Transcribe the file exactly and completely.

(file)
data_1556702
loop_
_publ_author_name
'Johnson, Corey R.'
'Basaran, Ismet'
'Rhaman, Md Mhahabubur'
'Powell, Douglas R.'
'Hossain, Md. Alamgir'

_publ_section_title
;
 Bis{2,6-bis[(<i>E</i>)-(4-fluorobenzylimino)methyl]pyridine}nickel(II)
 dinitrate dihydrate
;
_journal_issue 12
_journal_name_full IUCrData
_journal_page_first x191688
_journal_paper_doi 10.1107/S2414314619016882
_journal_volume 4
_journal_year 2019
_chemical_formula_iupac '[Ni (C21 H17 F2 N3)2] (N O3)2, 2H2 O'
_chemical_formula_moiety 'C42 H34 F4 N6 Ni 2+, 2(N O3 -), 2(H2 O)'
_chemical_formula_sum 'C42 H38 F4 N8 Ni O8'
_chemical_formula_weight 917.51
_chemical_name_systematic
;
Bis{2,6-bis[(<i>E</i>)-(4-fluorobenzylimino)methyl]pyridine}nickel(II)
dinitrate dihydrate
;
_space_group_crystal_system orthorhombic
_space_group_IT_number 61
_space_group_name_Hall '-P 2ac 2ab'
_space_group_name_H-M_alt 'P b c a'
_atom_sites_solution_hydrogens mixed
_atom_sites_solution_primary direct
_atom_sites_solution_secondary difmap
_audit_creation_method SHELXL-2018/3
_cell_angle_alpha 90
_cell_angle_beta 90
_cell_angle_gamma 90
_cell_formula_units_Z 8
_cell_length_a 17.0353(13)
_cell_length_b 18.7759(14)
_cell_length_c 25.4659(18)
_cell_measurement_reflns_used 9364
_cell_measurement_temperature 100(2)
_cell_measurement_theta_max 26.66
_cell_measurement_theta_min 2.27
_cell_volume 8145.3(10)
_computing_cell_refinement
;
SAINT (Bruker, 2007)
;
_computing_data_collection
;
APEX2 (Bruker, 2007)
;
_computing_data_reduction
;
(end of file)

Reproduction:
data_1556702
loop_
_publ_author_name
'Johnson, Corey R.'
'Basaran, Ismet'
'Rhaman, Md Mhahabubur'
'Powell, Douglas R.'
'Hossain, Md. Alamgir'

_publ_section_title
;
 Bis{2,6-bis[(<i>E</i>)-(4-fluorobenzylimino)methyl]pyridine}nickel(II)
 dinitrate dihydrate
;
_journal_issue 12
_journal_name_full IUCrData
_journal_page_first x191688
_journal_paper_doi 10.1107/S2414314619016882
_journal_volume 4
_journal_year 2019
_chemical_formula_iupac '[Ni (C21 H17 F2 N3)2] (N O3)2, 2H2 O'
_chemical_formula_moiety 'C42 H34 F4 N6 Ni 2+, 2(N O3 -), 2(H2 O)'
_chemical_formula_sum 'C42 H38 F4 N8 Ni O8'
_chemical_formula_weight 917.51
_chemical_name_systematic
;
Bis{2,6-bis[(<i>E</i>)-(4-fluorobenzylimino)methyl]pyridine}nickel(II)
dinitrate dihydrate
;
_space_group_crystal_system orthorhombic
_space_group_IT_number 61
_space_group_name_Hall '-P 2ac 2ab'
_space_group_name_H-M_alt 'P b c a'
_atom_sites_solution_hydrogens mixed
_atom_sites_solution_primary direct
_atom_sites_solution_secondary difmap
_audit_creation_method SHELXL-2018/3
_cell_angle_alpha 90
_cell_angle_beta 90
_cell_angle_gamma 90
_cell_formula_units_Z 8
_cell_length_a 17.0353(13)
_cell_length_b 18.7759(14)
_cell_length_c 25.4659(18)
_cell_measurement_reflns_used 9364
_cell_measurement_temperature 100(2)
_cell_measurement_theta_max 26.66
_cell_measurement_theta_min 2.27
_cell_volume 8145.3(10)
_computing_cell_refinement
;
SAINT (Bruker, 2007)
;
_computing_data_collection
;
APEX2 (Bruker, 2007)
;
_computing_data_reduction
;